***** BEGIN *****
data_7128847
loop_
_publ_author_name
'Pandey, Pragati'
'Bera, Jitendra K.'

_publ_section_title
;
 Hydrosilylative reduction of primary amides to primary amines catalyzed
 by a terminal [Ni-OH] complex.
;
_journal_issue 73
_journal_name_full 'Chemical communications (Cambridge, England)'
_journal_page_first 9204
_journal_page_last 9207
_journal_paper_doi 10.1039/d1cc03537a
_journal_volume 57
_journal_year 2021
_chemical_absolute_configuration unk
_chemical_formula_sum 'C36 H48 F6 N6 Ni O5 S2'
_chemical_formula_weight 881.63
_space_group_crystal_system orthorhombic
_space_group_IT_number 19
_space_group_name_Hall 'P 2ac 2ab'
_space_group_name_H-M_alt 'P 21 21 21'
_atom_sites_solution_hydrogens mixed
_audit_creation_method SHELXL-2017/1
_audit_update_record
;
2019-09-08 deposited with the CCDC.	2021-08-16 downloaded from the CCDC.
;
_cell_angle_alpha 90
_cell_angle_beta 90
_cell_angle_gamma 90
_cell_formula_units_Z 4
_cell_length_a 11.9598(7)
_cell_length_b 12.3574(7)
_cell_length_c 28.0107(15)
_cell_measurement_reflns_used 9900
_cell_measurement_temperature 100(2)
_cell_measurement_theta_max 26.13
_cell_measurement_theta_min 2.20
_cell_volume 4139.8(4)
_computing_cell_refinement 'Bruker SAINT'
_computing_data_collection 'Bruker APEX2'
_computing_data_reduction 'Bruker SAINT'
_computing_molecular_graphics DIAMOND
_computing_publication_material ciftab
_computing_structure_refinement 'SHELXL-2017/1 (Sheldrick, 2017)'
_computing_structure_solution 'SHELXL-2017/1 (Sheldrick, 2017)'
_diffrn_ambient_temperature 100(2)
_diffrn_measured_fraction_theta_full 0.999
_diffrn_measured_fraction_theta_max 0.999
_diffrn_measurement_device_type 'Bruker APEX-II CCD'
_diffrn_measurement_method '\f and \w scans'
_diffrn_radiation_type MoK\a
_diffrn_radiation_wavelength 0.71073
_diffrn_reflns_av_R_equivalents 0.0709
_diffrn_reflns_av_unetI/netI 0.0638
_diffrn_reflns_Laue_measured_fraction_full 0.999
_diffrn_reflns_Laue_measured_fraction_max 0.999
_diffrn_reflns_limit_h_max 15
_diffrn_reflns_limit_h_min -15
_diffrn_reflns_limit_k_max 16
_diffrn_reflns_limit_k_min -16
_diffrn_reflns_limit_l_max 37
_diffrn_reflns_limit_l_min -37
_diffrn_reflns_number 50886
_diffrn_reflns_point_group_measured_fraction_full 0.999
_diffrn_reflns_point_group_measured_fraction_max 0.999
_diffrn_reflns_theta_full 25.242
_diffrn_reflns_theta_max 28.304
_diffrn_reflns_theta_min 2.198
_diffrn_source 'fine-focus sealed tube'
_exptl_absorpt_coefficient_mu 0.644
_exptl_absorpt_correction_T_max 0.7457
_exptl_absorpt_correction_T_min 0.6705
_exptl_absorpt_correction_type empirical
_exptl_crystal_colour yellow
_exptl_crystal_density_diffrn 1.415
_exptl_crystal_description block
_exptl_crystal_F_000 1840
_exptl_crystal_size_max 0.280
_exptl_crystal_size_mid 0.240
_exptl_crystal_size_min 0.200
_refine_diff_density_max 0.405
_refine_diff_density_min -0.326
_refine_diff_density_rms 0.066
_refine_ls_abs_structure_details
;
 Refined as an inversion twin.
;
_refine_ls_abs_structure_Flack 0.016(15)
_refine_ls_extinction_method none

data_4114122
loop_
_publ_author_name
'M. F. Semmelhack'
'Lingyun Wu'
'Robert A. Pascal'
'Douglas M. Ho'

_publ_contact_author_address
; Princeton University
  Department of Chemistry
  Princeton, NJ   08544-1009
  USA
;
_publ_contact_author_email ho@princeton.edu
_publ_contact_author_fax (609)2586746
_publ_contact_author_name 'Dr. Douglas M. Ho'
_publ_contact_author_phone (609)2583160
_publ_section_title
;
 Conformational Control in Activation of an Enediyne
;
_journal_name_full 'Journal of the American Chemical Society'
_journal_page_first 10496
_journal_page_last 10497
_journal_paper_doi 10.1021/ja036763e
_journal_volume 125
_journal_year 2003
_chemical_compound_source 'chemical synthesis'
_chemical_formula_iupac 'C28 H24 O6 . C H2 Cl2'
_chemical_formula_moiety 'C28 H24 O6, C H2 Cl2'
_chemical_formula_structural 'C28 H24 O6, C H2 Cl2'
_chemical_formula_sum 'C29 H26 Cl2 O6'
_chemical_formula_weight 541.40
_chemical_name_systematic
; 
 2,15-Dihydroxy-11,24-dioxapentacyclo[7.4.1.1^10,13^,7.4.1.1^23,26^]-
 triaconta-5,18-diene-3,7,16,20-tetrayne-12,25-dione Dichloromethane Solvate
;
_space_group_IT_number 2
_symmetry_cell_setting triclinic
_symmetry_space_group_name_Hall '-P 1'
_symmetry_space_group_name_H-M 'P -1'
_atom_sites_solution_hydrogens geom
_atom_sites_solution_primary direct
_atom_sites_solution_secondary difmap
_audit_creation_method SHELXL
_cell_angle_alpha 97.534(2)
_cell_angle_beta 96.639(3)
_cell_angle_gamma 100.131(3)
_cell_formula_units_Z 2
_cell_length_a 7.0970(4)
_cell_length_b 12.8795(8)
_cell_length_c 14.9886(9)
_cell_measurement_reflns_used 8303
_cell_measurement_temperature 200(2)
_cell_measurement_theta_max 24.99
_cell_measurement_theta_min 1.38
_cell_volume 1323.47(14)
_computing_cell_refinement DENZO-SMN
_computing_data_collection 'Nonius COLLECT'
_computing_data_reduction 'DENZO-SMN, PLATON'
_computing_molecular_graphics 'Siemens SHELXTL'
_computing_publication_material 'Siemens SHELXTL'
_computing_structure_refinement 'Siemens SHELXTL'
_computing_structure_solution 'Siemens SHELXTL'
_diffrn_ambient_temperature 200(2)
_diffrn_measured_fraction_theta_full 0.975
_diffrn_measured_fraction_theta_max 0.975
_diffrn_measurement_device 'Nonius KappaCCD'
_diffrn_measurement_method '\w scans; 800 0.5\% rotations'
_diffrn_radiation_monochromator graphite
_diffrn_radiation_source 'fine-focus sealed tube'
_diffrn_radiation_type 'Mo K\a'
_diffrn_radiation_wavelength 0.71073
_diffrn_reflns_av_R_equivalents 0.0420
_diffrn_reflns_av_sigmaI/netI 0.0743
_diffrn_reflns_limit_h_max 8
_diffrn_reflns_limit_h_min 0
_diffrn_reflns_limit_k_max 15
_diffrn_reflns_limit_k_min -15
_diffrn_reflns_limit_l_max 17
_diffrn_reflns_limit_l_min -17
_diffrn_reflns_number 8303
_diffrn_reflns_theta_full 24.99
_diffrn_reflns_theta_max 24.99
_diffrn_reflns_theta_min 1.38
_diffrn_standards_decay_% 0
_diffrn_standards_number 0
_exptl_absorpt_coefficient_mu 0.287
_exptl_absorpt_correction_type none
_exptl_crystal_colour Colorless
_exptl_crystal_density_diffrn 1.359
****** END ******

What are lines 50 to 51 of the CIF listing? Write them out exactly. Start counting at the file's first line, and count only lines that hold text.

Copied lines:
_diffrn_ambient_temperature 100(2)
_diffrn_measured_fraction_theta_full 0.999